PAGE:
The trick is sort of a Princess Card Trick with a kicker, but it’s poorly executed. The whole part of putting a card in your pocket, just to pull it out I don’t like. I also don’t like waiting for the audience to want to turn over the cards on the table for the kicker to happen. If they do turn them over, it’s great, but if they don’t, the trick is just OK.
The changes I made of have a card thought of by me and the person from the audience gives the trick a little more depth. Then never putting a card in my pocket, but keeping it in my hand adds a lot to the trick. Finally having a reason for them to turn over the cards to discover the jokers guarantees they get revealed.
This is a trick that takes up way too much pocket space for how good the trick is. I don’t think the original or my revised version justifies the use of space.
Last week I did a blog post about a torn card trick (read it here) and I had a chance to do some work on it and try to improve it. I eliminated the use of the Intersessor gimmick, as it made the trick more complex because I had to ditch it, and it’s not easy to palm.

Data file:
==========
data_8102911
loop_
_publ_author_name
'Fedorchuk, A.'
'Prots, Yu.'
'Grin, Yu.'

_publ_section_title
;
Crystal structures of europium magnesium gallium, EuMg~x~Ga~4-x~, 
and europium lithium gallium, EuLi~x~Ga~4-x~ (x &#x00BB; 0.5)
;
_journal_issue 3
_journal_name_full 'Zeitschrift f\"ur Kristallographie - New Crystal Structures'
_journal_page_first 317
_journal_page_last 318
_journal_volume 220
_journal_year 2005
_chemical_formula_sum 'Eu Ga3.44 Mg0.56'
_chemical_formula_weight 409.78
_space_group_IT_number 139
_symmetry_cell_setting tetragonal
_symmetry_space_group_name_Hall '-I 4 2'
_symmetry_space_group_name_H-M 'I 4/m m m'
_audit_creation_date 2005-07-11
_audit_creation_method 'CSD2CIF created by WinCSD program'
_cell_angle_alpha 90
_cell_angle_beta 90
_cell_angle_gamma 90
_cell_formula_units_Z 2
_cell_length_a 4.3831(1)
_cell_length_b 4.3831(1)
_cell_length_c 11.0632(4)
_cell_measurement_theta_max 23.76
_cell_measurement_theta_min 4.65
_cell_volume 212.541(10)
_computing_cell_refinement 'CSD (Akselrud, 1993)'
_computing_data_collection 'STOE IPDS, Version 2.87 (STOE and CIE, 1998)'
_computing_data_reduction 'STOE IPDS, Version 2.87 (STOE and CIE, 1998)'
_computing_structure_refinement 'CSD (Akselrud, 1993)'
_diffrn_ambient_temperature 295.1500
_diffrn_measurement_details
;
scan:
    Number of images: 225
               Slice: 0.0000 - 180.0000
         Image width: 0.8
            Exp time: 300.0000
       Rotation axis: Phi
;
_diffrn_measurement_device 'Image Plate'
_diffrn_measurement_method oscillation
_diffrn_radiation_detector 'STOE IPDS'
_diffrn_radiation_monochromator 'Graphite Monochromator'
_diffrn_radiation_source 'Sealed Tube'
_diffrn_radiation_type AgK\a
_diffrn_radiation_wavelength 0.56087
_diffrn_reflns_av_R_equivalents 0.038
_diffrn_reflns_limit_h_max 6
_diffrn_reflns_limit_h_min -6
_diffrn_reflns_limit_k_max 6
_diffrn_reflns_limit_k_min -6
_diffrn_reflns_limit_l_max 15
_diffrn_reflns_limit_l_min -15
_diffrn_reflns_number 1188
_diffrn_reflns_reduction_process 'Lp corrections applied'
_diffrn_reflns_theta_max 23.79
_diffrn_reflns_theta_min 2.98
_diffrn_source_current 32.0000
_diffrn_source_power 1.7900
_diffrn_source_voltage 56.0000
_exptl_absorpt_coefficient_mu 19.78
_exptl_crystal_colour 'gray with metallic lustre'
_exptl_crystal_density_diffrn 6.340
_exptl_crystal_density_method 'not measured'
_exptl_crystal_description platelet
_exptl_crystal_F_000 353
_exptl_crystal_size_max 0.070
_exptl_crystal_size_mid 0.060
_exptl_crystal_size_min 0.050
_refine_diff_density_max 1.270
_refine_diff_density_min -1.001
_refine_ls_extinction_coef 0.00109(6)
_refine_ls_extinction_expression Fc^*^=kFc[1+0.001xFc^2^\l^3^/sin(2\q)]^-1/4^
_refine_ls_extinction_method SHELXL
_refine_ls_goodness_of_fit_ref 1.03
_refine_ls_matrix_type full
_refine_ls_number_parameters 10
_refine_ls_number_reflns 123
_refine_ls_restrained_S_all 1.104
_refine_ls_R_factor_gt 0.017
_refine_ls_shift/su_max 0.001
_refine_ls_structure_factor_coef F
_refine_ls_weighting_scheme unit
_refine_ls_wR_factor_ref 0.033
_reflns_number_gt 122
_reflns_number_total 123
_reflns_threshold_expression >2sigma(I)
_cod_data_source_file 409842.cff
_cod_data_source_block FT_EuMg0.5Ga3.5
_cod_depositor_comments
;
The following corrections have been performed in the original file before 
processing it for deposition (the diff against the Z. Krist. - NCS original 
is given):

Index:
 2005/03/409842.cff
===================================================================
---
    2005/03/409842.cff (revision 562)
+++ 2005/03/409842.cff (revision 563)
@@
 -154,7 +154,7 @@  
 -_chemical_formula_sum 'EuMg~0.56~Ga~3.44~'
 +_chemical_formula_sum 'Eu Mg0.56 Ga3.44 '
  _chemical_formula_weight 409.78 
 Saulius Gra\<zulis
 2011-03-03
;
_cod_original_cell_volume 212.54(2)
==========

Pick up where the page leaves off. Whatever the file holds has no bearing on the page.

Here’s the second version:
I think this is a better way to do it, and it got a good reaction.
I’ve been working on my technique for making the card jump out and it’s getting better. I’m consistently getting bigger jumps of the card from the deck. What’s missing is the effect. Right not it’s now clear what’s going on. I also need to figure out a better way to vanish the torn pieces.
Hopefully I’ll have a version 3 soon-ish
This is a packet trick revision of a trick called Ghost Cards. The following video has me do the trick as written in the instructions, followed by me trying to improve it.
The main problem with the trick as written is that there’s a lot of props and procedure to make one side of one card appear. In my revised version you can make four faces appear, which makes much more sense than just one. While not in the video, you can reverse the procedure to make the cards disappear at the end.